#1Zapp on 03.15.07 at 9:49 am
I think that the current lack of correlation between DTI and late payments is due to the strength of the US economy over the past couple of years. Once a recession sets in, I predict that the high DTI loans will tend to be later than low DTI loans.
#2Kevinon 03.15.07 at 9:58 am
I think I agree.
I also think that DTI might be a differentiator later in the loan cycle… Still early.
#3jwin74 on 03.15.07 at 3:11 pm
Ok, I pulled the download from couple days ago, and looked at all loans 12 months or older, with a DTI reported. 287 “good” (current, paid, or repurchased) vs 51 “bad” (late or default, I left out the 5 labelled “cancelled” because I don’t know if that means a lender got screwed or what). Assuming variances are equal, t-test shows no significant difference in the DTIs. This means, out of all the “aged” loans, there’s a 95% certainty that the DTI of the perfect payers was not lower than the DTI of the non-perfect payers. more to follow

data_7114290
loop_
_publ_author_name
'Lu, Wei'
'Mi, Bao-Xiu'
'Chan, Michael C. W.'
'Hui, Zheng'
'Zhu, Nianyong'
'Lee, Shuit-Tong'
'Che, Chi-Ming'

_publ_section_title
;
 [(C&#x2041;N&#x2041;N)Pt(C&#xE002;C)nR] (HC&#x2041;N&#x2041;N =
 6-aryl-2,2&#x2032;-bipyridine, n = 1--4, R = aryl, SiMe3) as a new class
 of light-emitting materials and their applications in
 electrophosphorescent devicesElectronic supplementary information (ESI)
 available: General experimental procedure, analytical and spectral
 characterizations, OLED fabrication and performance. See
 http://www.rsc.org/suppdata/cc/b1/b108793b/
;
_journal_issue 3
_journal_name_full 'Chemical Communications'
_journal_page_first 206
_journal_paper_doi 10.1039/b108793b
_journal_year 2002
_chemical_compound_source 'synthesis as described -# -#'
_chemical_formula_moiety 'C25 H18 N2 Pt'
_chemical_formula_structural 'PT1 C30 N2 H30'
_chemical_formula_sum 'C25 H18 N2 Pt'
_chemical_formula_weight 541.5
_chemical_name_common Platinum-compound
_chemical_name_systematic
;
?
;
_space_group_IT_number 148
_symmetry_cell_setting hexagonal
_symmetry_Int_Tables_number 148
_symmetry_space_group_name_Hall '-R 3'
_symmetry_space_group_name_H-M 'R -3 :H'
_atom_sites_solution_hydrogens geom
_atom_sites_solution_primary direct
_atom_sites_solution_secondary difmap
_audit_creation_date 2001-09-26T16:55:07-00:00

#4Kevinon 03.15.07 at 3:17 pm
ok. So far I am not out on a limb
I think you should take out repurchased too. Those loans were bought back by prosper because of fraud. They have a 100% fraud guarantee.
#5jwin74 on 03.15.07 at 8:10 pm
Ok, I had to look up some old statistics lessons; I made a mistake in using a test that assumes the DTIs were normally distributed. Actually log(DTI) are normally distributed, so I re-did the comparisons based on log(DTI), again with loans 12 months or older. 282 perfect loans are paid or current, mean(ie average) DTI 0.1249. 51 bad loans are late or defaulted, mean DTI .1356. 40 very bad loans are 3+ months late or defaulted, mean DTI .1404. 22 defaulted loans have a mean DTI .1393. You can see the averages are different, but the difference is not statistically significant. That is, I can’t say with 95% certainty that defaulters (or any other group of non-perfect borrowers) have a different DTI than perfect borrowers. Among every group, from perfect to defaulted borrowers, there is a huge spread, from almost zero, to over 50% DTI. Also notice that the average in every category is well below .15, a number that seems pretty safe… This is not even addressing the “good” borrowers who have DTI of a zillion because they can’t verify income.